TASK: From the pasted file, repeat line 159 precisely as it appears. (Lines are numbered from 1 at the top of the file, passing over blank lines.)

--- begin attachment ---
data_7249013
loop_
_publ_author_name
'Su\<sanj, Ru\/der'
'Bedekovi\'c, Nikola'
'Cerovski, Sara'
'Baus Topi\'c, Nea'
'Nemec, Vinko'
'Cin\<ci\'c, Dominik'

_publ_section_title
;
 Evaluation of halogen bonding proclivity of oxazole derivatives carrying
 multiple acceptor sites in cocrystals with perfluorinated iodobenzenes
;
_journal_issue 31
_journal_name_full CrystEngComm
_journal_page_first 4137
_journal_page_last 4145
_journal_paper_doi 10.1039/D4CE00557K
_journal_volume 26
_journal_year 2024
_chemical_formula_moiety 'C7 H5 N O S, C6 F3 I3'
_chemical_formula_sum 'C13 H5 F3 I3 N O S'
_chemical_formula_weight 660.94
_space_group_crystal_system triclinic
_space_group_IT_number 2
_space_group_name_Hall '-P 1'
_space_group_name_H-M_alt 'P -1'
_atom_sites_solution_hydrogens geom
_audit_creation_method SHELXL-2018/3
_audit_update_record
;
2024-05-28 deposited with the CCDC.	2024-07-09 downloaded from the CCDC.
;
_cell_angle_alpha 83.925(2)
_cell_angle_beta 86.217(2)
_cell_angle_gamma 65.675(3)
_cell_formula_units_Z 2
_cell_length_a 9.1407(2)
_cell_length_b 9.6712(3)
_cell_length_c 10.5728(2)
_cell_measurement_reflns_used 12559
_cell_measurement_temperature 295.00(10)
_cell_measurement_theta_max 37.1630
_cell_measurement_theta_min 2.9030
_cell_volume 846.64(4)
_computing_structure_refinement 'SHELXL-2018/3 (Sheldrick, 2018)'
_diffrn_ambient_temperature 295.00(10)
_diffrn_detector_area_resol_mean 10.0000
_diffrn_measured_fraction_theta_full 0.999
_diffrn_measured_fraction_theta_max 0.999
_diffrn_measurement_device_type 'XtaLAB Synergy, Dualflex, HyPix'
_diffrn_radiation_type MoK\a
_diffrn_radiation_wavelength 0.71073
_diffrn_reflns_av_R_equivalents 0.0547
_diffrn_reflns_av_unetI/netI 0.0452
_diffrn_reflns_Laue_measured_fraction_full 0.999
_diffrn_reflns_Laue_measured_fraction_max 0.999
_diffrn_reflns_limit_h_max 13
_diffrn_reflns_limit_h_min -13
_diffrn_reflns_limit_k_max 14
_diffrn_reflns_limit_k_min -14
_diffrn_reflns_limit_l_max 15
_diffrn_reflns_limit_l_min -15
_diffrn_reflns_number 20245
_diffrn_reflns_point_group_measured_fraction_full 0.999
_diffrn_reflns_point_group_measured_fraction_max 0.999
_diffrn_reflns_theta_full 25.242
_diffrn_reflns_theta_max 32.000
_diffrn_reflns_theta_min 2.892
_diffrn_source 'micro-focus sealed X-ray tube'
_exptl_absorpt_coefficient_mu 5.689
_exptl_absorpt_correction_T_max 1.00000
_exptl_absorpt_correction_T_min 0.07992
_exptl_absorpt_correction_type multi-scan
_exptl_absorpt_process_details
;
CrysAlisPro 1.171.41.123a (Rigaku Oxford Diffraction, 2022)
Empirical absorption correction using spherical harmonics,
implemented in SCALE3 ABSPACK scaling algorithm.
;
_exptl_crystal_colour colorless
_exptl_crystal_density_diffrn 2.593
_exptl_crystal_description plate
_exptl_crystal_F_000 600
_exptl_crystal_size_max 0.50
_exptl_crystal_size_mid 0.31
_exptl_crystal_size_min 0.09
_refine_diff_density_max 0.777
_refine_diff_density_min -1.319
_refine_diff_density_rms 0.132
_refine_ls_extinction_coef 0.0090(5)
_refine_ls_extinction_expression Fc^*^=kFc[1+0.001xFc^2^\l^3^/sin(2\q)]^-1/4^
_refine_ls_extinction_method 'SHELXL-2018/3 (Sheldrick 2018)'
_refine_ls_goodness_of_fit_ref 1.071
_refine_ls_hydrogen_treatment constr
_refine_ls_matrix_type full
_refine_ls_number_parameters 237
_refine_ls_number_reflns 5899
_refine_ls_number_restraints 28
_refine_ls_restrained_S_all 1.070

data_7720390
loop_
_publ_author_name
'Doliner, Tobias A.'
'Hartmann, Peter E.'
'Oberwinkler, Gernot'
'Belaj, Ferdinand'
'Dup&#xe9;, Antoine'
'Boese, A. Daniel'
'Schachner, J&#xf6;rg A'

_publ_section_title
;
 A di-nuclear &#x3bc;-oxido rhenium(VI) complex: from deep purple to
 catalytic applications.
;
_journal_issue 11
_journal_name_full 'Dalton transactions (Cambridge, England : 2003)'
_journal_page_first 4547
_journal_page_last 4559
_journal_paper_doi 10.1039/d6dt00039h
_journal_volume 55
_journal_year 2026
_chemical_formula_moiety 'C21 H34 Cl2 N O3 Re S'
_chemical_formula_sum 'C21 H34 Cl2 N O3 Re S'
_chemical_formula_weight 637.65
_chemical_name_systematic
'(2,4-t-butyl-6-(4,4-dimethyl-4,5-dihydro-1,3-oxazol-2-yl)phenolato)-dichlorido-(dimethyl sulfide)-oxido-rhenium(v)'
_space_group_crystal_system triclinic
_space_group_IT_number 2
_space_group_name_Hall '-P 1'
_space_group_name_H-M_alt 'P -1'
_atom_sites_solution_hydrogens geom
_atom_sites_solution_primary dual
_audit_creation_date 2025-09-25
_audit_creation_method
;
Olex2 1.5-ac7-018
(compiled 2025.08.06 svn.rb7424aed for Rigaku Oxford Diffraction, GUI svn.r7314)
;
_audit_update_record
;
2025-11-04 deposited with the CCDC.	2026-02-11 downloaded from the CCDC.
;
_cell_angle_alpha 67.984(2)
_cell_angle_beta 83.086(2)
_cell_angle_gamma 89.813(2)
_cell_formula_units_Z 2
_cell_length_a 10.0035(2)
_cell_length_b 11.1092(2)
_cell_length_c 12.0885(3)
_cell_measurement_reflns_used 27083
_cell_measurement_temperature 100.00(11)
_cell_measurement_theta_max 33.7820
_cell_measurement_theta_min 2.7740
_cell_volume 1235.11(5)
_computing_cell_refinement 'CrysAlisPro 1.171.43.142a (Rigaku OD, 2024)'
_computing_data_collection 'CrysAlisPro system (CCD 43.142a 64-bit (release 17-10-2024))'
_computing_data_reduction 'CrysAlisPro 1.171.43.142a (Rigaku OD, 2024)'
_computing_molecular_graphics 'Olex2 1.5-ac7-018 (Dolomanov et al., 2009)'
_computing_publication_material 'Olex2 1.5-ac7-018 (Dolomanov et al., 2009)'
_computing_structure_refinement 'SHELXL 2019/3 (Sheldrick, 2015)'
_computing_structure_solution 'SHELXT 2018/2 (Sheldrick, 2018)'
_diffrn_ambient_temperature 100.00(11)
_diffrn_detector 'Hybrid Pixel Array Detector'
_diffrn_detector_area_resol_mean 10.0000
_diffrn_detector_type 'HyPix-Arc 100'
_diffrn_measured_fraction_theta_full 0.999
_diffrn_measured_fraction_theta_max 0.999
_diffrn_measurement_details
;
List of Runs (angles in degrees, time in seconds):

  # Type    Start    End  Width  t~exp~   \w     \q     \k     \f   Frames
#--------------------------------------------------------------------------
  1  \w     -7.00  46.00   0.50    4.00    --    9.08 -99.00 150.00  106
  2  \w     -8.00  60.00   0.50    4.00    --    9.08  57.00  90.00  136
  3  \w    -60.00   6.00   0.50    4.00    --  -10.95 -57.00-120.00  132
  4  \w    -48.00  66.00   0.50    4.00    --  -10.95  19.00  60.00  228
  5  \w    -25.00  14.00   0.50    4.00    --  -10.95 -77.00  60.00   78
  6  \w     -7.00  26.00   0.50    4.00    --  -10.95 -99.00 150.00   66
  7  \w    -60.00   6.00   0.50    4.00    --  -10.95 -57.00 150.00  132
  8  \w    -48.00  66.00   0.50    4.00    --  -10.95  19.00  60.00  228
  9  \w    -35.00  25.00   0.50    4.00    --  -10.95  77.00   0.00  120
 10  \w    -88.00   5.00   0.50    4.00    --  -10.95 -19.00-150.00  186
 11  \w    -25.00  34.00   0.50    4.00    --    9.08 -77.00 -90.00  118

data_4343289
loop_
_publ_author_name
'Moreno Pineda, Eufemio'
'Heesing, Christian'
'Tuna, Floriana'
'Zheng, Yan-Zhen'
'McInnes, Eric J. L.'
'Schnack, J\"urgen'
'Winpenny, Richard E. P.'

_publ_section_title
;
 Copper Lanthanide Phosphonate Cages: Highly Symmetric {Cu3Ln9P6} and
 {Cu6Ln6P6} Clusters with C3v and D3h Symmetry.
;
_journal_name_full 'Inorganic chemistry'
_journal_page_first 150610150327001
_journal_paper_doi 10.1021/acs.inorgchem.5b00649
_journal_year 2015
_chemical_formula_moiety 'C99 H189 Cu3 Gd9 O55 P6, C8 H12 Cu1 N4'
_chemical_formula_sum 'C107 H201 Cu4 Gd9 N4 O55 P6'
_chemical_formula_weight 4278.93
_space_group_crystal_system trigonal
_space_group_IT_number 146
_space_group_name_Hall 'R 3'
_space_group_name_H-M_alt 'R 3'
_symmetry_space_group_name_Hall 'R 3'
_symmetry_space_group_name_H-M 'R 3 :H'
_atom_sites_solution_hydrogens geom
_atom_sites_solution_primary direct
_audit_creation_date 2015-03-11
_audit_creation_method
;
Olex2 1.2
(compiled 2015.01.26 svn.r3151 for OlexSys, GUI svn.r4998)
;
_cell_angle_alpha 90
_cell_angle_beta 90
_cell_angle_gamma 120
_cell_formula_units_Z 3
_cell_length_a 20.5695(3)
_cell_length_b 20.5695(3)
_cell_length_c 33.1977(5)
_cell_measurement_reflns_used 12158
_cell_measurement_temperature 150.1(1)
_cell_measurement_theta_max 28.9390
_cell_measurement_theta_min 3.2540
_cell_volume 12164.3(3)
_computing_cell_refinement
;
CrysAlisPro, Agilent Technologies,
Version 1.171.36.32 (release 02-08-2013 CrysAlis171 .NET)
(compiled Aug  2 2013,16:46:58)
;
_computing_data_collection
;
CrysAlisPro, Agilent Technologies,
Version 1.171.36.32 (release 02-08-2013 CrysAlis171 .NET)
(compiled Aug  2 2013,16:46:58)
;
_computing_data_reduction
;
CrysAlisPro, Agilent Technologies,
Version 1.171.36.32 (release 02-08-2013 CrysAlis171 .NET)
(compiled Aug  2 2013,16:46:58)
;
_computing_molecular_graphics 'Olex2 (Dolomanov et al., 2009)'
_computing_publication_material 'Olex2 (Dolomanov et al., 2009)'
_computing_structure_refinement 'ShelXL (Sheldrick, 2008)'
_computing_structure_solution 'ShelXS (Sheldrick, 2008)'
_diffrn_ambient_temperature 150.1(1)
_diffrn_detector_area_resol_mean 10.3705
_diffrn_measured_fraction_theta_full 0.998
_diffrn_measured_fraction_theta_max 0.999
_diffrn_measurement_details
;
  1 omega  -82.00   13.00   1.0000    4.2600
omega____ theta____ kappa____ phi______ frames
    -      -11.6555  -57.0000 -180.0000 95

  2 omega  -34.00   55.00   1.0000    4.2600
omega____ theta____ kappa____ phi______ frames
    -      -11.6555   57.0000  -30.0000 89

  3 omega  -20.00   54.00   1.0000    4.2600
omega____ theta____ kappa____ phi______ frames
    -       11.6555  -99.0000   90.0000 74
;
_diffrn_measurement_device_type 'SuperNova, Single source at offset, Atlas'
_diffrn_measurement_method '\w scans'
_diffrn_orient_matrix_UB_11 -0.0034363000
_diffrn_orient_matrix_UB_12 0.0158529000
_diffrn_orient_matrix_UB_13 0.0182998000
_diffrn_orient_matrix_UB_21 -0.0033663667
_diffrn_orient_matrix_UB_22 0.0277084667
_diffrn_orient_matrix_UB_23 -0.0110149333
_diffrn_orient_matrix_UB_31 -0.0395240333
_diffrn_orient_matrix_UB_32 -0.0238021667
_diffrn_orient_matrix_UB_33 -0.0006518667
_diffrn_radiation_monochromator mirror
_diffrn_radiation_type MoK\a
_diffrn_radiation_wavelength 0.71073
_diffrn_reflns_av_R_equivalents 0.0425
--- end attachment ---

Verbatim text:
_computing_data_reduction 'CrysAlisPro 1.171.43.142a (Rigaku OD, 2024)'